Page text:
He’s got me there, if Daniel Briere was on my team I’d probably like him. Dare I say, I would cheer when goals were scored. Yes, if he were to throw on the blue and gold, heck, even the red and black, I bet he would be a good hockey player and I’d like that. Maybe we could even give him the “C” for a little bit. If only…
Wake up, folks. The Flyers are doing what works in the playoffs. They’re a resourceful underdog that’s getting timely scoring from role players and terrific goaltending from ex-Sabres backup Martin Biron.
And Briere is wearing other uniform numbers and making pad saves… how?
“We don’t have that superstar like the [Alex] Ovechkin or the Sidney Crosby or the [Jaromir] Jagr,” Briere told reporters last week. “We are a team that relies on depth. We have different lines that can score and give you that boost on any given night.”
DareIsaytheFlyersare . . are. . . likable?
HUSH YO MOUF, FOO!
No wonder they’ve awakened a fan base that for years has lived with a sense of dread. Believe me, having lived and worked in Philly, the fans there have more in common with the fans here than either city would like to admit. Both are tortured sports towns, ours more than theirs, longing for a run toward a title.
FYI: Fans there cheered the tears out of former Flyers center Jeremy Roenick during a brief ceremony this season after he scored his 500th career goal. Fans here booed the Sabres’ ex-captains after they took Buffalo to the conference finals in consecutive years.
It’s like a “How To…” recording. “This is how you cheer.” “This is how you think.” “This is how I’m right.” He writes prose beautifuly, but the moral is always that Uncle Bucky knows best. We are the plebes working on his land, praying that one day God will save us from our earthly ignorance.
Philly had a 39-point improvement over last year in the regular season. They turned things around in less than a year because ownership supported General Manager Paul Holmgren without breathing down his spine. It gave him the confidence he needed to make necessary upgrades and manage the salary cap.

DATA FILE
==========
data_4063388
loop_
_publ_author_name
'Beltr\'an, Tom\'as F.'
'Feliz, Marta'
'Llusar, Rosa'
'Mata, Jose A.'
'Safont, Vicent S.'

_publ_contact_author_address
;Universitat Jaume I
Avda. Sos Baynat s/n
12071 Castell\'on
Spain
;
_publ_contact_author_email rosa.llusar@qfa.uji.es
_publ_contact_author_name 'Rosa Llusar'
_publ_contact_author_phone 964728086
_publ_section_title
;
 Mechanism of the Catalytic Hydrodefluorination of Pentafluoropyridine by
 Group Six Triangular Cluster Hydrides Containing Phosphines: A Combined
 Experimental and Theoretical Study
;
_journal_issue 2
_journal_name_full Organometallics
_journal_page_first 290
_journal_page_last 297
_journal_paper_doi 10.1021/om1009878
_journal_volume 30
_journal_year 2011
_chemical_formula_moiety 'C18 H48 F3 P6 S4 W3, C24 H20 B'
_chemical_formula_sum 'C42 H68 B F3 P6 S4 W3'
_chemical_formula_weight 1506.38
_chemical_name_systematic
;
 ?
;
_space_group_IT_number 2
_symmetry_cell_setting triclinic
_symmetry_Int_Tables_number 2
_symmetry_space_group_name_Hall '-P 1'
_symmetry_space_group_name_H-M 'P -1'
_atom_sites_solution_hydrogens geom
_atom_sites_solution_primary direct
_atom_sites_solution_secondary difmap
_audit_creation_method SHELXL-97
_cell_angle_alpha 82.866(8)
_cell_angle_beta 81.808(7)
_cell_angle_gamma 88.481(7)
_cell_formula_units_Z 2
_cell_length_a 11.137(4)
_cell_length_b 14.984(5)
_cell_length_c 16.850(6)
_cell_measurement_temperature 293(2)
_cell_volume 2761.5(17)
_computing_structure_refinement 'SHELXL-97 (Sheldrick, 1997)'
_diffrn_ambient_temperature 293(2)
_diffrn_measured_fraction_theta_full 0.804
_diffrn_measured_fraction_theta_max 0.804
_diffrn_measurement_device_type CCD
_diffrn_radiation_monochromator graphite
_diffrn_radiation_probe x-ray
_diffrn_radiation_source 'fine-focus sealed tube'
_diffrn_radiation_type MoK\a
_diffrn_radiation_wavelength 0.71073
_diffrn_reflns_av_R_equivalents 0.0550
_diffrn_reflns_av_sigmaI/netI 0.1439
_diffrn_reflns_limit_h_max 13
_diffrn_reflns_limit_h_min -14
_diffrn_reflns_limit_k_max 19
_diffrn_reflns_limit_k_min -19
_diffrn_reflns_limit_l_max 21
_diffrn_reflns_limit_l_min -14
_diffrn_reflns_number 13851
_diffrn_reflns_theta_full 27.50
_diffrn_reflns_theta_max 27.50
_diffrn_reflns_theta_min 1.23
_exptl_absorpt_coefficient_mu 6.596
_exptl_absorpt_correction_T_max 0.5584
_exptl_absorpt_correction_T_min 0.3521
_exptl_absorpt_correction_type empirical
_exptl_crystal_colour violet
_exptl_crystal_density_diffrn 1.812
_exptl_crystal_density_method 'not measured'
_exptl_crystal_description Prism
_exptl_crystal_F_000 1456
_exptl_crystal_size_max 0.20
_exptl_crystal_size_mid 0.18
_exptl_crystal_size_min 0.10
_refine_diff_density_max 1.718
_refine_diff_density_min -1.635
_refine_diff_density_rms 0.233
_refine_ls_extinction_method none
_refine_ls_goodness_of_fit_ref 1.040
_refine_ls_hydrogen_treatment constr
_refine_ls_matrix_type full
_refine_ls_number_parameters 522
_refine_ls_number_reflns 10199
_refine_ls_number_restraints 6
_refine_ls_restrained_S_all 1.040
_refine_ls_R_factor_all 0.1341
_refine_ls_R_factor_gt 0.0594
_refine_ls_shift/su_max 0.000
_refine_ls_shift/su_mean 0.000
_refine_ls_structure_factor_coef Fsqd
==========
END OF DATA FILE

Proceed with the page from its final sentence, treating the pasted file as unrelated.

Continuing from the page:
Interesting master plan, wouldn’t you say?
“This is how you manage…”
Briere has eight goals and 14 points in 12 postseason games. Biron stopped 162 of 176 shots (.920 save percentage) against the Canadiens before the series shifted back to Montreal.
I can’t figure out of he was too lazy to figure out his stats with Game 5 included or if it was up against deadline. No matter.
Vinny Prospal, acquired at the trade deadline, has 12 points. R. J. Umberger, who had 13 goals all season, has nine playoff goals.
Italics are my emphasis. This is the difference in the Montreal series, and as I said earlier, Umberger will get no credit for it.
Mike Richards evolved into one of the NHL’s better two-way players. Jeff Carter and Mike Knuble are gamers.
Apparently, enough guys were getting the message.
The message is this: Bucky Gleason will always be right, especially when using an argument from hindsight.
The bitterness leftover from last summer is palpable, and he is going to use every opportunity to prove that he was right. It is sad, really; he could have removed that proper management crack and the morality play about how to be a fan and I would have been much less skeptical. Instead, Bucky takes a decent point about the quick turnaround of a frustrated franchise and makes it about himself. Pathetic.